• There is no difference between “flooding” and gradual (graded) exposure in specific phobias
  • Treatment with CBT and exposure therapies provides sustained long-term benefits.

Psychological Treatments in Specific Phobias

Katzman, M. A. et al. (2014). Canadian clinical practice guidelines for the management of anxiety, posttraumatic stress and obsessive-compulsive disorders. BMC psychiatry, 14(1), 1-83.
Psychological treatment Phobia
Exposure-based treatments All specific phobias
Virtual reality exposure Heights, flying, spiders, claustrophobia
Computer-based self-help programs Spiders, flying, small animals
Applied muscle tension (exposure combined with muscle tension exercises) Blood-injection-injury type
Cognitive therapy and exposure Dental, flying
Recommended Reading

Buy on Amazon

PsychDB is an Amazon Associate and earns from qualifying purchases. Thank you for supporting our site!
  • There is a limited role for the use of pharmacotherapy in the treatment of specific phobias, and there is little research on its role. This is because exposure based therapies are very successful. Benzodiazepines may sometimes be used in clinical practice for acute symptom relief, or in cases where there is a very specific feared situation that would warrant one-time medication use (e.g. - claustrophobia in MRI machine, or fear of flying for an unexpected urgent flight).[17]

Specific Phobia Guidelines

Guideline Location Year PDF Website
Canadian Clinical Practice Guidelines for the Management of Anxiety, Posttraumatic Stress and Obsessive-Compulsive Disorders Canada 2014 - Link
For Providers
Articles
Research
1) American Psychiatric Association. (2013). Diagnostic and Statistical Manual of Mental Disorders (5th ed.). Arlington, VA.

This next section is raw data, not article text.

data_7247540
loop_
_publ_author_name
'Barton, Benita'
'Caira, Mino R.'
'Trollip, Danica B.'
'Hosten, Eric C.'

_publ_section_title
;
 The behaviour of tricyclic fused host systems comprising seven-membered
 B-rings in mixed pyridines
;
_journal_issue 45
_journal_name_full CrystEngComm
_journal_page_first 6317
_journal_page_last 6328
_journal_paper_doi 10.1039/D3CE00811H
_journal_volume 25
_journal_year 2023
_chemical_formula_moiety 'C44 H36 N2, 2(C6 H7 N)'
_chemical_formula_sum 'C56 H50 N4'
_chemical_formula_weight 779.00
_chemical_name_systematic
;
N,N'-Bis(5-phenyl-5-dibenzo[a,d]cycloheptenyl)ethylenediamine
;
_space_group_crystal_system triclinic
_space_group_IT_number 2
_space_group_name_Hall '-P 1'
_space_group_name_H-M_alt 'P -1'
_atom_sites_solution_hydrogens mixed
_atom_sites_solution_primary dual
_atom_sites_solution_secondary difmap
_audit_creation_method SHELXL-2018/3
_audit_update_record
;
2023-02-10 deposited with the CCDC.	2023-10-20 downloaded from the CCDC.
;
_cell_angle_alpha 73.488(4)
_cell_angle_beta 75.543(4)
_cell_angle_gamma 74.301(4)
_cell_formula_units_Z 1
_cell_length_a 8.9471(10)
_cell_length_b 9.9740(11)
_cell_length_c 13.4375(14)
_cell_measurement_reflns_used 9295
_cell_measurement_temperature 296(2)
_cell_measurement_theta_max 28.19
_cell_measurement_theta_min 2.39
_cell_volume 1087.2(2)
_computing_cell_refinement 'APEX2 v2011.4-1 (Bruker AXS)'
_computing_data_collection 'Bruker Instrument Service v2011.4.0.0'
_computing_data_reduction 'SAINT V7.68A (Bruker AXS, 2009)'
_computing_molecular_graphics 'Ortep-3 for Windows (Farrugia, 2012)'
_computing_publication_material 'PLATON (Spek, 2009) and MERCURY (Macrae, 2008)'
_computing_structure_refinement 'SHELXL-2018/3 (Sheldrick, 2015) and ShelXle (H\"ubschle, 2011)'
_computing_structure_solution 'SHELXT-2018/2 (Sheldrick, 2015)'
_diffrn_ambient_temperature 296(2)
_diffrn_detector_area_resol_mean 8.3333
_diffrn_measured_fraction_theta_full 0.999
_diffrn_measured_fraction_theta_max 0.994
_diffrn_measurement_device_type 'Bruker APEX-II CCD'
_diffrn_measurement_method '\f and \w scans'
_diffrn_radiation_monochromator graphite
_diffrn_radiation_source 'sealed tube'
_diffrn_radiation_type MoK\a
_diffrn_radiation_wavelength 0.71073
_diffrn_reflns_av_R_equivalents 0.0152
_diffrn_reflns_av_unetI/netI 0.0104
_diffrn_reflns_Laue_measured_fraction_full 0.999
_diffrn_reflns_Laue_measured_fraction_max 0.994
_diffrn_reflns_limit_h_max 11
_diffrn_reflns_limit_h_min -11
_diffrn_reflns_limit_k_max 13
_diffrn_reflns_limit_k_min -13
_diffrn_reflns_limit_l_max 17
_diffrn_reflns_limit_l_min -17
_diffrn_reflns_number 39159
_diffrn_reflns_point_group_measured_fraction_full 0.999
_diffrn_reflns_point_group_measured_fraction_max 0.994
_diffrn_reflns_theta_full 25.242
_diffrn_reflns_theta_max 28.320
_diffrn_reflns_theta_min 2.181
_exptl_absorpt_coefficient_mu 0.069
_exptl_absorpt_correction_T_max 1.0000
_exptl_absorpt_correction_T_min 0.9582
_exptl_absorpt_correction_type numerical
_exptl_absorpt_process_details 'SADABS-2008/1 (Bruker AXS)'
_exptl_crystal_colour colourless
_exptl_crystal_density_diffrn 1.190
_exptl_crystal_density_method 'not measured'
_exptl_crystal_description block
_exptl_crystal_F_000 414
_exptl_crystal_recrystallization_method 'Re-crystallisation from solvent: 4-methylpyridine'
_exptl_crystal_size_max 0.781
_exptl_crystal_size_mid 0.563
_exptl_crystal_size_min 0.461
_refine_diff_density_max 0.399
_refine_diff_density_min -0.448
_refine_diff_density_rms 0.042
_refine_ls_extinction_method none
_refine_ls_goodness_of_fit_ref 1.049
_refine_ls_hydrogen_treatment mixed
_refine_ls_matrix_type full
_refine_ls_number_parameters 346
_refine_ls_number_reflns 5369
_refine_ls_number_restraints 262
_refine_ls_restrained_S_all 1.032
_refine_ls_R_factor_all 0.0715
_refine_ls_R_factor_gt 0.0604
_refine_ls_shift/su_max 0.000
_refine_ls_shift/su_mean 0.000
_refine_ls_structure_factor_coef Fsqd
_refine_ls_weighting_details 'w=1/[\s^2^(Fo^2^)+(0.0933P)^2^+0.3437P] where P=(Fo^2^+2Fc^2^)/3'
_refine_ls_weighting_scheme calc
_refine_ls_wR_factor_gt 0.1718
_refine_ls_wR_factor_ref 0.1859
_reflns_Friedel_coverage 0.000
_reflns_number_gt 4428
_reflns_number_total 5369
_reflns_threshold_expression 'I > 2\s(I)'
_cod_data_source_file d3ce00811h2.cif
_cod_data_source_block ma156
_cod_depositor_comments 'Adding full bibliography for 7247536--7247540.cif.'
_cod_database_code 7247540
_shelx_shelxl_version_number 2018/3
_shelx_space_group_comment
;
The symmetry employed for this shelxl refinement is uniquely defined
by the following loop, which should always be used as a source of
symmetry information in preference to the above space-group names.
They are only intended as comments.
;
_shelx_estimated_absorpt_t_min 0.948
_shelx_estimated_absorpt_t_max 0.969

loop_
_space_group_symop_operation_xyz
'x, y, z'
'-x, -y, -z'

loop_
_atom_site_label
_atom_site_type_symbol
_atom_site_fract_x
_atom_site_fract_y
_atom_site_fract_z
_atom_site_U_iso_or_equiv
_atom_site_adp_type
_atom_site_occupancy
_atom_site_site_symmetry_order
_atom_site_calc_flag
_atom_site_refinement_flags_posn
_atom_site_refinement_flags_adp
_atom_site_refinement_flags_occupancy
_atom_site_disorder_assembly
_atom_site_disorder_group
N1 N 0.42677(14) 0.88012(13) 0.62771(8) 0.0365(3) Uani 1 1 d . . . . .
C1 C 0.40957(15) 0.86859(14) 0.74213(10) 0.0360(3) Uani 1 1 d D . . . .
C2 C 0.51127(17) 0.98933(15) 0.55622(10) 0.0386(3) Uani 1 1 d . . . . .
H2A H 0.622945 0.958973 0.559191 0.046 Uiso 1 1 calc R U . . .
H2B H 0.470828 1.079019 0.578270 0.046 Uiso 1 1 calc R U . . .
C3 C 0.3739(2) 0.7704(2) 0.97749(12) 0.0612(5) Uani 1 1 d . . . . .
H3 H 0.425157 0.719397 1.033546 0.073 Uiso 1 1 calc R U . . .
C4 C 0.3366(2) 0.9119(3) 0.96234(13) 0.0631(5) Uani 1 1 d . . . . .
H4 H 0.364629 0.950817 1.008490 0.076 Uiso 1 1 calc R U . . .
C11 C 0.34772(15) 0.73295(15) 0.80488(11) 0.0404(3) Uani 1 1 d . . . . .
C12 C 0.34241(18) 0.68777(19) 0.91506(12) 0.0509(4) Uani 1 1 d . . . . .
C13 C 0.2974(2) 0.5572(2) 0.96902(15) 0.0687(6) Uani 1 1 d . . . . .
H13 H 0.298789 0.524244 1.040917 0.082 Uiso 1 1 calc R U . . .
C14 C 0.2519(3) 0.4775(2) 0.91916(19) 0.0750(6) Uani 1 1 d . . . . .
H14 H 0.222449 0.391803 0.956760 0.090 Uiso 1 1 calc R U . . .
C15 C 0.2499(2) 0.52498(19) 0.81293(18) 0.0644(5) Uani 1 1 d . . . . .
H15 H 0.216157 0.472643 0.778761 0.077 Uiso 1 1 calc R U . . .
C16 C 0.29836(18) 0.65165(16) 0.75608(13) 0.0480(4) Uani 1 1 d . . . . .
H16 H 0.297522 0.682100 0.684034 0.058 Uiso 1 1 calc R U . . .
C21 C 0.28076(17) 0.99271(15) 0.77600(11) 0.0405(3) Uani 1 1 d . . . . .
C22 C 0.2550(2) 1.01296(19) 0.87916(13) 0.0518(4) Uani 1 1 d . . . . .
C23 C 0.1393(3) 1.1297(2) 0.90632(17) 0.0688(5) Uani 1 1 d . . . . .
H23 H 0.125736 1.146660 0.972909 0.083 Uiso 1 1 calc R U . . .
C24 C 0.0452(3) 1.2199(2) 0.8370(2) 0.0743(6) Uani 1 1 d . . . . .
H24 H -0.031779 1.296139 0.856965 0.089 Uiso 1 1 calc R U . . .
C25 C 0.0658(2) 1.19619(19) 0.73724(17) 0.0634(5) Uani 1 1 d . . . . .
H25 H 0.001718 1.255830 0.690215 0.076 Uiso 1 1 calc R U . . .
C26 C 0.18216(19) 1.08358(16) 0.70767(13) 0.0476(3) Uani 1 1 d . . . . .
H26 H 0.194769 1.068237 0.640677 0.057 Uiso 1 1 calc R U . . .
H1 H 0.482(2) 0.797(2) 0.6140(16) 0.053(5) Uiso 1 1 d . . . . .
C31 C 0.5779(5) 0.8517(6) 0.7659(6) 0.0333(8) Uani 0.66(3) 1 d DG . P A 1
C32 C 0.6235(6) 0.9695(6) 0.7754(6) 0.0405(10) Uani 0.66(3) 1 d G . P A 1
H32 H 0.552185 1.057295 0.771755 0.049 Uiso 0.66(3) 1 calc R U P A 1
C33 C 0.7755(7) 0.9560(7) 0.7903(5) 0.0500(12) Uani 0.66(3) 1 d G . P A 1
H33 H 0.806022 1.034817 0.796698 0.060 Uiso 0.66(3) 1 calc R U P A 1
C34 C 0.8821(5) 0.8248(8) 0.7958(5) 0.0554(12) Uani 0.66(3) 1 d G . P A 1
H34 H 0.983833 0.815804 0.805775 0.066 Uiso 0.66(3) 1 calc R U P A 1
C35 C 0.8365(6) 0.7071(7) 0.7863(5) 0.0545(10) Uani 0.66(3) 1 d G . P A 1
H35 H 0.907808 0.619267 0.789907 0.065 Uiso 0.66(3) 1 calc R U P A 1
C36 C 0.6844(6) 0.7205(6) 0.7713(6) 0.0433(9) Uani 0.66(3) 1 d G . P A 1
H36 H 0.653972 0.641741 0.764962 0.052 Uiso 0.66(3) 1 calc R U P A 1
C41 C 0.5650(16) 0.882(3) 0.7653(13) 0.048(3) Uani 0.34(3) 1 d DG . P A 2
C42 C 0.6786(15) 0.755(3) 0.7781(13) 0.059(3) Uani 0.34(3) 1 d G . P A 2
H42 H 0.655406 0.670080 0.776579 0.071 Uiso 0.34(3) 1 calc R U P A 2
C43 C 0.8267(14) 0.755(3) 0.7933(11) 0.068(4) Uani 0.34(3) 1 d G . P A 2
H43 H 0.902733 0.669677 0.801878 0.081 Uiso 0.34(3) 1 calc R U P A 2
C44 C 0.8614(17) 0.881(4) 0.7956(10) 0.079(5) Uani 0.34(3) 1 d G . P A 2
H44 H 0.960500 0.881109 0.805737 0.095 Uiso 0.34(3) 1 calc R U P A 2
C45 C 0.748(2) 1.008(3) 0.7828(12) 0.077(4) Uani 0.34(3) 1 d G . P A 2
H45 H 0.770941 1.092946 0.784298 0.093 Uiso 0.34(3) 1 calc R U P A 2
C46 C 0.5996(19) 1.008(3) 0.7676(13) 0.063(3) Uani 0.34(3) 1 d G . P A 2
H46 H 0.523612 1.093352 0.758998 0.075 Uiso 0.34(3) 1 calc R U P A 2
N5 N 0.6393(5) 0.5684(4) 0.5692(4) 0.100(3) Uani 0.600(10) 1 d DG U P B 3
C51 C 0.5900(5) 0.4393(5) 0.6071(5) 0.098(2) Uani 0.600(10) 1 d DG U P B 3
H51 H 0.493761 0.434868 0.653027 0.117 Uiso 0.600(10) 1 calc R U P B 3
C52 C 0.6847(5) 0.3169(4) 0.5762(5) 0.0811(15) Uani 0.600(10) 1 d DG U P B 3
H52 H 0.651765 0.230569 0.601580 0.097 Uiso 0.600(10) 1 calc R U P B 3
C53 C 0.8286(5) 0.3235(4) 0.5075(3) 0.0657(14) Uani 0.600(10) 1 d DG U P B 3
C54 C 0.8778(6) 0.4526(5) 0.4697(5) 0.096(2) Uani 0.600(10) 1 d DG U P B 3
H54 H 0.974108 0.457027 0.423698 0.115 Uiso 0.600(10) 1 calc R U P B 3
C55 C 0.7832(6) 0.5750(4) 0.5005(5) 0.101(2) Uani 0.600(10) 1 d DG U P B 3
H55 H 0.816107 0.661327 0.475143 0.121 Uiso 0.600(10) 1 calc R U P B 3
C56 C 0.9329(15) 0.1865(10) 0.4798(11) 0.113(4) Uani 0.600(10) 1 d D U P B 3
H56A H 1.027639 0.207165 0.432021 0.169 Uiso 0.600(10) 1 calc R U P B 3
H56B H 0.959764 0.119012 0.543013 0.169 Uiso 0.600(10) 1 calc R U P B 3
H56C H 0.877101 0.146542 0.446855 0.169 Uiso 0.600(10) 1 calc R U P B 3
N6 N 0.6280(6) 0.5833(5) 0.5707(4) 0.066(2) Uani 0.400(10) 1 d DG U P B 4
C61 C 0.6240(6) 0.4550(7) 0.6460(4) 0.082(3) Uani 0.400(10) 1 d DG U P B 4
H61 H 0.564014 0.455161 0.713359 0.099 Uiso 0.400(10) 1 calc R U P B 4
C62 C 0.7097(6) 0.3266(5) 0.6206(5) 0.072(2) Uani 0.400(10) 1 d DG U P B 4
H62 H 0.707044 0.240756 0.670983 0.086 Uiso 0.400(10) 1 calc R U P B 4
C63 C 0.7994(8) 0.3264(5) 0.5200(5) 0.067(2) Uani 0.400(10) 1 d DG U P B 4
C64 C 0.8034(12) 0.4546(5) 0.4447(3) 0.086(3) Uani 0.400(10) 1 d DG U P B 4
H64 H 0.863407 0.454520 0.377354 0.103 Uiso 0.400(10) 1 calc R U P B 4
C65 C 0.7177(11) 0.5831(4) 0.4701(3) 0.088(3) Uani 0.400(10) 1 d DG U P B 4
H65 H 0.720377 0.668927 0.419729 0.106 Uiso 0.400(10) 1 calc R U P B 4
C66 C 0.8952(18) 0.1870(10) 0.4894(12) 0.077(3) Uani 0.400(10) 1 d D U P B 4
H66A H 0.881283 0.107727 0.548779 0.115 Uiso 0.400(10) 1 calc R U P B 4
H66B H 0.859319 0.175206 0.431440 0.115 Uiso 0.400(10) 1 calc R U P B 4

2) American Psychiatric Association. (2013). Diagnostic and Statistical Manual of Mental Disorders (5th ed.). Arlington, VA.
3) American Psychiatric Association. (2013). Diagnostic and Statistical Manual of Mental Disorders (5th ed.). Arlington, VA.
4) American Psychiatric Association. (2013). Diagnostic and Statistical Manual of Mental Disorders (5th ed.). Arlington, VA.
5) American Psychiatric Association. (2013). Diagnostic and Statistical Manual of Mental Disorders (5th ed.). Arlington, VA.
6) Sadock, B. J., Sadock, V. A., & Ruiz, P. (2015). Kaplan & Sadock's synopsis of psychiatry: Behavioral sciences/clinical psychiatry (Eleventh edition.). Philadelphia: Wolters Kluwer.
9) American Psychiatric Association. (2013). Diagnostic and Statistical Manual of Mental Disorders (5th ed.). Arlington, VA.
10) American Psychiatric Association. (2013). Diagnostic and Statistical Manual of Mental Disorders (5th ed.). Arlington, VA.
11) American Psychiatric Association. (2013). Diagnostic and Statistical Manual of Mental Disorders (5th ed.). Arlington, VA.
12) American Psychiatric Association. (2013). Diagnostic and Statistical Manual of Mental Disorders (5th ed.). Arlington, VA.
13) American Psychiatric Association. (2013). Diagnostic and Statistical Manual of Mental Disorders (5th ed.). Arlington, VA.
14) American Psychiatric Association. (2013). Diagnostic and Statistical Manual of Mental Disorders (5th ed.). Arlington, VA.